- Combi System

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Suited for combines with traditionally straw walkers. The system makes it possible to distribute the straw and chaff separately or handle them together. It is made possible as the chaff spreader can be regulated to throw the material to the side or to the back into the chopper.

Higher demand on husk treatment
The development during recent years within agricultural have put higher demands on the straw chopper and chaff spreader for combines. The main reasons for the increased interest in the function of husks treatment are that:

  • Larger combines have a higher flow of straw and chaff
  • Wider combines have a demand of better spreading widths
  • More intensive straw processing in the combine results in more chaff and straw residues from the sieves
  • Reduced cultivation have a higher demand for an even distribution of husks
  • Breeding and spraying have resulted in tougher straw and then more leaf residues on the sieves.
  • Spraying of couch-grass is not possible in the chaff row behind the combine
  • Weed seeds and waste grain are concentrated behind the combine

A totally new concept for handling of chaff and straw on combines has been developed by the Record Company. This patented concept is called the Combi system. The system makes it possible to distribute the straw and chaff separately or handle them together. It is made possible since the chaff spreader can be regulated to throw the material to the sides or to the back into the chopper (figure 1 and figure 4). The handling of husk from the combine may then be optimised depending on the choice of following crops and the utilisation of the residues. The system is flexible with different settings, which easily can be selected.

Possibilities with the Combi system:

  • To adapt the spreading of chaff, separate or together with straw, due to the circumstances of the crop for optimal result
  • To optimise the spreading of chaff and straw separate
  • To reduce the load on the chopper by separate spreading of the chaff
  • To reduce the wear and energy consumption, by shutting of the chopper when straw is collected and chaff is spread separate.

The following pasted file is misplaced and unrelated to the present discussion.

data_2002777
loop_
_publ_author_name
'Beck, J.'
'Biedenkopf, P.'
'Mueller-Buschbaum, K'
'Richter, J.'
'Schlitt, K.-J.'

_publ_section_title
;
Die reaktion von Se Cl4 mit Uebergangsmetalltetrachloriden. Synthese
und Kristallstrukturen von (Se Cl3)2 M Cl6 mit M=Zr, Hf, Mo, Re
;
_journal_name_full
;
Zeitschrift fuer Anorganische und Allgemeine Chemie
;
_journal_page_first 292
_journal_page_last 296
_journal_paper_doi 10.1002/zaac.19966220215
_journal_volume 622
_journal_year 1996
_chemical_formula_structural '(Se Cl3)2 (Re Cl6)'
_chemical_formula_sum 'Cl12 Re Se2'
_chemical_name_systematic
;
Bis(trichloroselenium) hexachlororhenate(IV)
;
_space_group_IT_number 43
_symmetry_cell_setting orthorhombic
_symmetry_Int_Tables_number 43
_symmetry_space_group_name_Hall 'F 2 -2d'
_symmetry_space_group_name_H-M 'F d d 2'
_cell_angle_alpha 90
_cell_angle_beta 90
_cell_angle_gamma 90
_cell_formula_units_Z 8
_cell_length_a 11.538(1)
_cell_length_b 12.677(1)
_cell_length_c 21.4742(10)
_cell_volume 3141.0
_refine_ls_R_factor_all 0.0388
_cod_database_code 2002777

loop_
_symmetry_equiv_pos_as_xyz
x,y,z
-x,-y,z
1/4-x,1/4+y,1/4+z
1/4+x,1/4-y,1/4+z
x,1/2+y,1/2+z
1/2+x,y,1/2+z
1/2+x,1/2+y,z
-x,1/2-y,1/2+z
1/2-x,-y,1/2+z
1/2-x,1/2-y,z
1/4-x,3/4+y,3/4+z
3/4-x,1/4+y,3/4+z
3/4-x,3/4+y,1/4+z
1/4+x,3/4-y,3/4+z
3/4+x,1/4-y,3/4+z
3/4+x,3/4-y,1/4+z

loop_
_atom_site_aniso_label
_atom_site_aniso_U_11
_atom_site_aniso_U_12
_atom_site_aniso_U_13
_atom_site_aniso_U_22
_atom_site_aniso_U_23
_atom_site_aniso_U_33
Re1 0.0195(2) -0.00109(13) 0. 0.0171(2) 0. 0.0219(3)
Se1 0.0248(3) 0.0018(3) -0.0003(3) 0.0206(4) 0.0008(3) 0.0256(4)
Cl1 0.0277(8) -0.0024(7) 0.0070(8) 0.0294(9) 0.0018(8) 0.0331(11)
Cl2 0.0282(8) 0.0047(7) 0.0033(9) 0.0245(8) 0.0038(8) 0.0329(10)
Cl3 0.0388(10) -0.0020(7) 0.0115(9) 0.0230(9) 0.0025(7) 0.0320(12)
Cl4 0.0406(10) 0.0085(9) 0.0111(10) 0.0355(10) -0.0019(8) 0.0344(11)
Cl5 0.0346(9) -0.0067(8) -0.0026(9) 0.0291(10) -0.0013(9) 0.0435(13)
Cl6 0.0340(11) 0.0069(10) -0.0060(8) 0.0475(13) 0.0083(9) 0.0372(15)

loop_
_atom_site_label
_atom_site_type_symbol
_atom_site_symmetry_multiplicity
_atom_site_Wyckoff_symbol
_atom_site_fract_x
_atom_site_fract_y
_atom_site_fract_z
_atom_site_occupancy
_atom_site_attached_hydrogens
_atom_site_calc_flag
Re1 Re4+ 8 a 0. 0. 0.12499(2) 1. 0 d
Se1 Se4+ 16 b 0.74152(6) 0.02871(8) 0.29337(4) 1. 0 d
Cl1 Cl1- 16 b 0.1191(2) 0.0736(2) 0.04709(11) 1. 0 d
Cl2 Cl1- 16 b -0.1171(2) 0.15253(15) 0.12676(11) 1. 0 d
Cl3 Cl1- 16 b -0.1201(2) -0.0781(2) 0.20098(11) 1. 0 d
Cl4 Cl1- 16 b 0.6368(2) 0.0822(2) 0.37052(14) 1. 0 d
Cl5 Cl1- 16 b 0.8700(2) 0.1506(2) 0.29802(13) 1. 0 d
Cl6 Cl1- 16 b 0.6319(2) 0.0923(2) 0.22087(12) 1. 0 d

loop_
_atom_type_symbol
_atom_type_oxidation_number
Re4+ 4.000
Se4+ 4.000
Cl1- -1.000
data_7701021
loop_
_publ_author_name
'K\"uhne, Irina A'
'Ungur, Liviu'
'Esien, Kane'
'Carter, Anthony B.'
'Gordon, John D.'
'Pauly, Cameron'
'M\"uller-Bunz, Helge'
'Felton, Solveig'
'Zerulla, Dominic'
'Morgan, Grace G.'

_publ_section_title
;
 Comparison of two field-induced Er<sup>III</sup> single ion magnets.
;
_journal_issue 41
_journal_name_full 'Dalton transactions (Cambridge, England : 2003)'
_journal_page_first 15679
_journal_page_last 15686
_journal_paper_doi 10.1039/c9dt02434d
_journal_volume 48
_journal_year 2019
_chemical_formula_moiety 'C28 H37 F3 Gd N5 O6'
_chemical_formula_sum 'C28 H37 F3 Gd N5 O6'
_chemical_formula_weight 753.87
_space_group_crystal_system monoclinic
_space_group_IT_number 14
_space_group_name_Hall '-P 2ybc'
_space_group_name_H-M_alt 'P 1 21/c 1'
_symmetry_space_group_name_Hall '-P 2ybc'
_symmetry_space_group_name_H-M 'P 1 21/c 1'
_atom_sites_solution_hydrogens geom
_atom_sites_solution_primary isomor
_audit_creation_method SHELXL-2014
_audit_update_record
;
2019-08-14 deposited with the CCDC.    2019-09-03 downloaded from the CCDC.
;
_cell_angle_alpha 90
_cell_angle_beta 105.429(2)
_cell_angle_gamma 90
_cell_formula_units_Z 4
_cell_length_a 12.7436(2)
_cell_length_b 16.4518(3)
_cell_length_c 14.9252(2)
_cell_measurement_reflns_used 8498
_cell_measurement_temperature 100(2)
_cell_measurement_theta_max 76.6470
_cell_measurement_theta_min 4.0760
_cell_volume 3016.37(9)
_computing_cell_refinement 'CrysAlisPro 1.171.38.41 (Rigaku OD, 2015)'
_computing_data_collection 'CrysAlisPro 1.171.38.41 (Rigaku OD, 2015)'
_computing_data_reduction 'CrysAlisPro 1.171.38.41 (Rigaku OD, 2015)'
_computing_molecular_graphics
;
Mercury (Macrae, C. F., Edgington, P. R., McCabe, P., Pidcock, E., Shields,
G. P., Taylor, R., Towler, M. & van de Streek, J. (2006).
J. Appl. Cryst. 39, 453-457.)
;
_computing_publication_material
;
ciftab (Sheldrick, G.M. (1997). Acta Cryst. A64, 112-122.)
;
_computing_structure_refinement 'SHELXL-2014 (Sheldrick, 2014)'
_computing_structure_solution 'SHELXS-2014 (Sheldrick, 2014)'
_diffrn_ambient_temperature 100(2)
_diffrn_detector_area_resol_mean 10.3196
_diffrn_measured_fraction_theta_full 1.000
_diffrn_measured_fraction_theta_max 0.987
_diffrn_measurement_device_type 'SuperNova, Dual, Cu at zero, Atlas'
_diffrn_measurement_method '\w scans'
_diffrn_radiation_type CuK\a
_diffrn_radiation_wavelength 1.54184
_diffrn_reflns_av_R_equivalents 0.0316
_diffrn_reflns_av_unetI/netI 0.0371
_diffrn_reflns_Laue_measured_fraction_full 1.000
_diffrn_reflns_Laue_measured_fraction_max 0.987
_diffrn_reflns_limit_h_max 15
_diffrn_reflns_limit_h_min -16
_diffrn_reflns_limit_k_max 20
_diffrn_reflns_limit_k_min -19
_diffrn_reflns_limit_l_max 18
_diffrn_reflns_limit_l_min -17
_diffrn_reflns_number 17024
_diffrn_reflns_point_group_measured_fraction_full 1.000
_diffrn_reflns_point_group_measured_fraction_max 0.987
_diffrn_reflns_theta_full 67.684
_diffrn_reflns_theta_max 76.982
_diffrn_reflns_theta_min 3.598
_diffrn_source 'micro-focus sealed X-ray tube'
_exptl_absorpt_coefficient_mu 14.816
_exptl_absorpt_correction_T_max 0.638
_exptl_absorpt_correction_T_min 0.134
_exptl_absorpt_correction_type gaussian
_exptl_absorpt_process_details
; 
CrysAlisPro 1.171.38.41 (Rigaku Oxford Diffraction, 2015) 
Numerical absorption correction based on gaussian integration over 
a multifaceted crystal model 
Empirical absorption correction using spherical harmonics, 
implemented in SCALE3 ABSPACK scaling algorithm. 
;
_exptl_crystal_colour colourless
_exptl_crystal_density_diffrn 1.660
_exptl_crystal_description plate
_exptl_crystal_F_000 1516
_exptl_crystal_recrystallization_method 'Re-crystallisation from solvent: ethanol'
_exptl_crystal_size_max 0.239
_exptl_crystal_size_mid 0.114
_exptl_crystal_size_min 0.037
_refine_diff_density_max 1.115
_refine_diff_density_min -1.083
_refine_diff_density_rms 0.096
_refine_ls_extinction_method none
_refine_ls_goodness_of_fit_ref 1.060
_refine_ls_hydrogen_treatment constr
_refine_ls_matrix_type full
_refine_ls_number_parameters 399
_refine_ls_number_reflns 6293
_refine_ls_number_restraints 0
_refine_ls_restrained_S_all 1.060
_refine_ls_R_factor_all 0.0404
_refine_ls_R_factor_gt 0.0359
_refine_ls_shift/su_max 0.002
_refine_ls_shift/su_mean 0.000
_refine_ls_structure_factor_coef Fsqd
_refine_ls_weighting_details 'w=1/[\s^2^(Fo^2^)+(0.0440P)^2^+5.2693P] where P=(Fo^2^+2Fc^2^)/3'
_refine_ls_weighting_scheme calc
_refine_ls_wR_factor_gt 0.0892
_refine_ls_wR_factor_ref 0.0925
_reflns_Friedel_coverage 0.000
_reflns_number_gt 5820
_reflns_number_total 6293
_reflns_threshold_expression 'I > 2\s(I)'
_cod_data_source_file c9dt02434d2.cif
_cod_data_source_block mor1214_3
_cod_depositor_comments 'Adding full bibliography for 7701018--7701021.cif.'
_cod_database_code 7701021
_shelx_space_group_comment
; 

• To get higher yield, density and feed quality of the collected material by including chaff in the material to be baled.

Benefits of chaff and straw
Cereal straw has a wide field of application. Earlier, the straw was often fired in the fields in order to reduce problems in the following crops. However, it is now increasingly regarded as an important resource, e.g. for use as fuel in district heating plants, or as a fodder or for livestock bedding.

Furthermore, as the husks contain a large proportion of slowly degradable organic matter, it is a resource also when left in the field, since an increase in the carbon content in soils will result in improved water and nutrient holding capacities. The carbon content is especially important in soils with poor structure.

If the husk is to be used for energy, as much as possible should be collected. An ability to also collect the residues from the sieves, in addition to the straw, is then an advantage. This is also advantageous when using the husks as fodder. However, when it will be used as bedding the chaff will result in increased working environment problems through dust. It may also be a health risk for animals, when used for e.g. horses.

In the normal situation the harvesting residues are left in the field. It is then of great importance with an even distribution of these residues on the ground. The importance of a proper function of the distribution equipment is increasing primarily because of the increasing harvesting yields and wider combine harvesters. A smooth distribution of residues will result in faster degradation, more even supply of nutrients, and less problems with tillage and drilling in the following crops.

Problems with chaff and straw
An uneven distribution of straw and chaff result in three types of problems:

  1. Uneven degradation ratio and nutrient availability,
  2. Difficulties in following tillage and drilling
  3. Difficulties with weed control

Degradation ratio and nutrient availability
Straw has a high carbon/nitrogen ratio, i.e. a high content of carbon in comparison with the content of nitrogen. Therefore, when straw is degraded forming microorganism and humus with lower carbon/nitrogen ratios, nitrogen is consumed. The quantity of nitrogen available for crop growth is then reduced. However, this has a positive effect since it reduces the risk of nitrogen losses in autumn when the precipitation is high. Thus, an even distribution of residues will minimise nitrogen losses and result in an even availability of nutrients for the crops in the field.